Thompson, C., Vidgen, H.A., Gallegos, D., & Hannan-Jones, M.
Nutrition knowledge is a construct that describes a basic understanding of nutrients in food to decisions regarding everyday food choices. It is essential in establishing and maintaining strategies that reduce the burden of disease and promote wellbeing. Higher levels of knowledge have been associated with numerous health benefits. This includes an increased purchasing of healthy foods, consumption of fruit and vegetables, more nutritious food choices and a lower consumption of nutrient-poor foods. Nutrition programmes at population and community levels often focus on the development of knowledge to influence dietary habits and behaviours. Determining the effectiveness of these interventions requires a measurement of change in knowledge. This is most commonly assessed with a questionnaire.
The General Nutrition Knowledge Questionnaire (GNKQ) was developed in the United Kingdom in 1999 and validated for Australia in 2008. Changes in national nutrition recommendations and food availability prompted the redevelopment and revalidation of the UK questionnaire in 2016. However, the Australian questionnaire had not been subsequently updated. Therefore, this study aimed to validate a nutrition knowledge questionnaire appropriate for use in the Australian context.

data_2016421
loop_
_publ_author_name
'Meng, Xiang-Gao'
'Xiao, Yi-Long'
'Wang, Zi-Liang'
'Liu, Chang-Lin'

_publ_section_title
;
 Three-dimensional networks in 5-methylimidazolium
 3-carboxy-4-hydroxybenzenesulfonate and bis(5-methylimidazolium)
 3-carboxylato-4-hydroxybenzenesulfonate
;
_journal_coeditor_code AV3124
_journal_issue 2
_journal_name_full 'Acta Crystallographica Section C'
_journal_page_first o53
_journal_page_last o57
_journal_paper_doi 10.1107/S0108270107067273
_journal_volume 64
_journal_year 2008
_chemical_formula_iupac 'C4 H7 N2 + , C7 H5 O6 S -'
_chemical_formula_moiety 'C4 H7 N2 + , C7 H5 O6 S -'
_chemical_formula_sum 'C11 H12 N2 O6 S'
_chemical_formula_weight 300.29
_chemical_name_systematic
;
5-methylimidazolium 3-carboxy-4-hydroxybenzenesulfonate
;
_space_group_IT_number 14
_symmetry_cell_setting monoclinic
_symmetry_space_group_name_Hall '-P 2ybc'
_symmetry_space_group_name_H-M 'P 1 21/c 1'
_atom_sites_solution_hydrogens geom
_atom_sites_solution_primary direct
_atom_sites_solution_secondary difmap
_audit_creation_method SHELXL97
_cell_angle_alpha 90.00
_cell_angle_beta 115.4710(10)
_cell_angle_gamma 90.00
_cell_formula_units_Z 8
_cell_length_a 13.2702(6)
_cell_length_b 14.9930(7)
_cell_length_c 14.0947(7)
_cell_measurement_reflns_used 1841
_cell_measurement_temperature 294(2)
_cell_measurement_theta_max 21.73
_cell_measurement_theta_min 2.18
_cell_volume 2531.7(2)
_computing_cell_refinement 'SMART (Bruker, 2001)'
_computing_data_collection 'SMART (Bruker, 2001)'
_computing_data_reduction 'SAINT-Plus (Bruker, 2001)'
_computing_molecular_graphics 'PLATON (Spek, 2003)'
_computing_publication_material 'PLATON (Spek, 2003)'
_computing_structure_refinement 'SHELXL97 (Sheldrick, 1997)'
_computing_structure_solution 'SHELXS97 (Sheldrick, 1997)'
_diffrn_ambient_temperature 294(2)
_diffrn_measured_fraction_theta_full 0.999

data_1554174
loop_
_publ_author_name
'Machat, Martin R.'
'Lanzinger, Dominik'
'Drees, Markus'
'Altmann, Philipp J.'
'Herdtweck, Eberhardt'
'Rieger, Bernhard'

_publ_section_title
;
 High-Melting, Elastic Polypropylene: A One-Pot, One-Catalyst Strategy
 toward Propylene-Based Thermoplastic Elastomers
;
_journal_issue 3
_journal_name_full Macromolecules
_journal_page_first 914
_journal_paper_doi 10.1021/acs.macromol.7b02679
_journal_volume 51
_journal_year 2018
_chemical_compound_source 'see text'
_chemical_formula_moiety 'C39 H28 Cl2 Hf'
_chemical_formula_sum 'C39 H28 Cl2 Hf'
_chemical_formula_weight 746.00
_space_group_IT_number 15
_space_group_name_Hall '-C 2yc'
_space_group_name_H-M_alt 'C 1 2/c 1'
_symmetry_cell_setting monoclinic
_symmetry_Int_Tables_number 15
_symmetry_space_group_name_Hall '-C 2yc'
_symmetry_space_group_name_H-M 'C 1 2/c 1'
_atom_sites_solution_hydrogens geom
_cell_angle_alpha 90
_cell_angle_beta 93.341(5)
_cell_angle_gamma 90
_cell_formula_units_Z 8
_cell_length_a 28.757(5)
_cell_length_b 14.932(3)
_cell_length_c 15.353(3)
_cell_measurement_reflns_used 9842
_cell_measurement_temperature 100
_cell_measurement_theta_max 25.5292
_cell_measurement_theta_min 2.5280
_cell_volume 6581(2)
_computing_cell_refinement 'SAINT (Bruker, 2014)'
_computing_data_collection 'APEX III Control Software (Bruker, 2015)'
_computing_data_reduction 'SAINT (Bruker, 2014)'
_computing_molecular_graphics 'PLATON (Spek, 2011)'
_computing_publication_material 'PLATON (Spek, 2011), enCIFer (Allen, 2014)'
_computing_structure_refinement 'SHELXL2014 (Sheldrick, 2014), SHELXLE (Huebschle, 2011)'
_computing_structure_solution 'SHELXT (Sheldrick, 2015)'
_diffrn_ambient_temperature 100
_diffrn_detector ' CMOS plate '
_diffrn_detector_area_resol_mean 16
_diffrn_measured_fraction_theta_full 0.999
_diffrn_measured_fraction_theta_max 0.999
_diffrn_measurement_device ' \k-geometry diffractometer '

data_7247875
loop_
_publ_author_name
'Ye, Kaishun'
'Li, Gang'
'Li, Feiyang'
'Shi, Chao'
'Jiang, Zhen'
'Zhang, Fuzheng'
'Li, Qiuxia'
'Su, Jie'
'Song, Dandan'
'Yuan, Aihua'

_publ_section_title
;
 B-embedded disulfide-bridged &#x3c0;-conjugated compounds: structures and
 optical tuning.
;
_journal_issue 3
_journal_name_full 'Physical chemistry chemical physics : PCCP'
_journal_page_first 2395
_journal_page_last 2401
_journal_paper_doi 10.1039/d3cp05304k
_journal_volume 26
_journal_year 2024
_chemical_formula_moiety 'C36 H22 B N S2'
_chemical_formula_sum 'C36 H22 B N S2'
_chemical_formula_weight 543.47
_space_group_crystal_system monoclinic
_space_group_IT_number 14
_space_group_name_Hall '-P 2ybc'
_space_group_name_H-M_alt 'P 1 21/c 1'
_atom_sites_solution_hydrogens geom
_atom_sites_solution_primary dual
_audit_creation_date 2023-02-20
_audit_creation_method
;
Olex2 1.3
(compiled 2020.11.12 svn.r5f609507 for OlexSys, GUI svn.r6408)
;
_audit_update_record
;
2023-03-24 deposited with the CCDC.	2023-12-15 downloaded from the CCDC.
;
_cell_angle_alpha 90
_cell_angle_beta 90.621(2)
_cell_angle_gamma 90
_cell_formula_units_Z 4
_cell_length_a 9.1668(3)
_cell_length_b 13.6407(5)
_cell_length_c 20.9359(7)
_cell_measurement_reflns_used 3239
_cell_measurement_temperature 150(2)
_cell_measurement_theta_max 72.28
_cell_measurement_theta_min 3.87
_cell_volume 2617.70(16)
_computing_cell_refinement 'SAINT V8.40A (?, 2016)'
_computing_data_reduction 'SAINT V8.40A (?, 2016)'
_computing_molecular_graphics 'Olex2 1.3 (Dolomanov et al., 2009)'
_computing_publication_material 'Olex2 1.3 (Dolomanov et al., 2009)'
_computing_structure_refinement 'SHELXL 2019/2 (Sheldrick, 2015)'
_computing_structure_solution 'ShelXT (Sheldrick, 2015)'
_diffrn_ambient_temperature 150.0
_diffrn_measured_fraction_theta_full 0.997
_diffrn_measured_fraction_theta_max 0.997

Content validity was determined using a sample of academic dietitians in Australia (n 8). Face validity was undertaken with retail employees (n 11) whose highest level of education was secondary school. Ninety-three undergraduate nutrition and engineering students at Queensland University of Technology completed the questionnaire for construct validity. Nineteen students were contacted a week later for test–retest reliability.
In the 117-scored questionnaire, nutrition students scored consistently higher in all sections and overall (87 %, M 102, IQR 95, 107) compared with engineering students (77 %, M 82, IQR 76, 87·25, P < 0·01). Internal reliability of the questionnaire was high (α = 0·92) as was test–retest reliability (rs = 0·96, ICC2,1 = 0·99). AUS-R NKQ determined significant differences between individuals with known higher levels of knowledge. It also obtained high validity, reliability and consistency within an Australian sample.
AUS-R NKQ refined through this research is valid and reliable. It would be an appropriate questionnaire for assessing effectiveness of nutrition knowledge interventions for public health programmes, clinicians and researchers.
Thompson, C., Vidgen, H.A., Gallegos, D., & Hannan-Jones, M. (2020). Validation of a revised General Nutrition Knowledge Questionnaire for Australia. Public Health Nutrition, 24(7) 1-11. https://doi.org/10.1017/S1368980019005135